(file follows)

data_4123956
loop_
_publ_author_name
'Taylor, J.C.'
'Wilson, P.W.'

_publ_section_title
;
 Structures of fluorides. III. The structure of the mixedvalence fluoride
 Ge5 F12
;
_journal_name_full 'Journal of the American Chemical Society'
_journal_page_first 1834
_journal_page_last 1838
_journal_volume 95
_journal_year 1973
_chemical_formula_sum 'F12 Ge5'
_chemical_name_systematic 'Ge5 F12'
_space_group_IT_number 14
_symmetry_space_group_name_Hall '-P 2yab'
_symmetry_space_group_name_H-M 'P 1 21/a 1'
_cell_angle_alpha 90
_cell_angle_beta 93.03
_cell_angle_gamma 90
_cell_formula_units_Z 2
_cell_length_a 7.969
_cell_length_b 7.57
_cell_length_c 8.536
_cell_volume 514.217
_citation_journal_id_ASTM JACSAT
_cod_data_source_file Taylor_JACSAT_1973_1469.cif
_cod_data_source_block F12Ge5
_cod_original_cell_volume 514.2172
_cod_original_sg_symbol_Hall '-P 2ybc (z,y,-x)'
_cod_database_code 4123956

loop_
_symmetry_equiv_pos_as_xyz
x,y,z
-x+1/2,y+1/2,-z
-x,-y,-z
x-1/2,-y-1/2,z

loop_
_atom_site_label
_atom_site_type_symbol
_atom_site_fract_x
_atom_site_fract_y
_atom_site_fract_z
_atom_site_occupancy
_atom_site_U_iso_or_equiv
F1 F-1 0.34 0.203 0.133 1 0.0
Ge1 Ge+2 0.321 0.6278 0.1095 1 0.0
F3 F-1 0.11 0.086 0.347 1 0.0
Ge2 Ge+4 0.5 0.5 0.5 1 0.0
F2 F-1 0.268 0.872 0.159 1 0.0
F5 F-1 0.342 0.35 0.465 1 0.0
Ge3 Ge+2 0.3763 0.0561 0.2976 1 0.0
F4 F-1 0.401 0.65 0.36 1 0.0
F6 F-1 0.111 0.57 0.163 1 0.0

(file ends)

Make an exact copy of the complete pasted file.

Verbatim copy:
data_4123956
loop_
_publ_author_name
'Taylor, J.C.'
'Wilson, P.W.'

_publ_section_title
;
 Structures of fluorides. III. The structure of the mixedvalence fluoride
 Ge5 F12
;
_journal_name_full 'Journal of the American Chemical Society'
_journal_page_first 1834
_journal_page_last 1838
_journal_volume 95
_journal_year 1973
_chemical_formula_sum 'F12 Ge5'
_chemical_name_systematic 'Ge5 F12'
_space_group_IT_number 14
_symmetry_space_group_name_Hall '-P 2yab'
_symmetry_space_group_name_H-M 'P 1 21/a 1'
_cell_angle_alpha 90
_cell_angle_beta 93.03
_cell_angle_gamma 90
_cell_formula_units_Z 2
_cell_length_a 7.969
_cell_length_b 7.57
_cell_length_c 8.536
_cell_volume 514.217
_citation_journal_id_ASTM JACSAT
_cod_data_source_file Taylor_JACSAT_1973_1469.cif
_cod_data_source_block F12Ge5
_cod_original_cell_volume 514.2172
_cod_original_sg_symbol_Hall '-P 2ybc (z,y,-x)'
_cod_database_code 4123956

loop_
_symmetry_equiv_pos_as_xyz
x,y,z
-x+1/2,y+1/2,-z
-x,-y,-z
x-1/2,-y-1/2,z

loop_
_atom_site_label
_atom_site_type_symbol
_atom_site_fract_x
_atom_site_fract_y
_atom_site_fract_z
_atom_site_occupancy
_atom_site_U_iso_or_equiv
F1 F-1 0.34 0.203 0.133 1 0.0
Ge1 Ge+2 0.321 0.6278 0.1095 1 0.0
F3 F-1 0.11 0.086 0.347 1 0.0
Ge2 Ge+4 0.5 0.5 0.5 1 0.0
F2 F-1 0.268 0.872 0.159 1 0.0
F5 F-1 0.342 0.35 0.465 1 0.0
Ge3 Ge+2 0.3763 0.0561 0.2976 1 0.0
F4 F-1 0.401 0.65 0.36 1 0.0
F6 F-1 0.111 0.57 0.163 1 0.0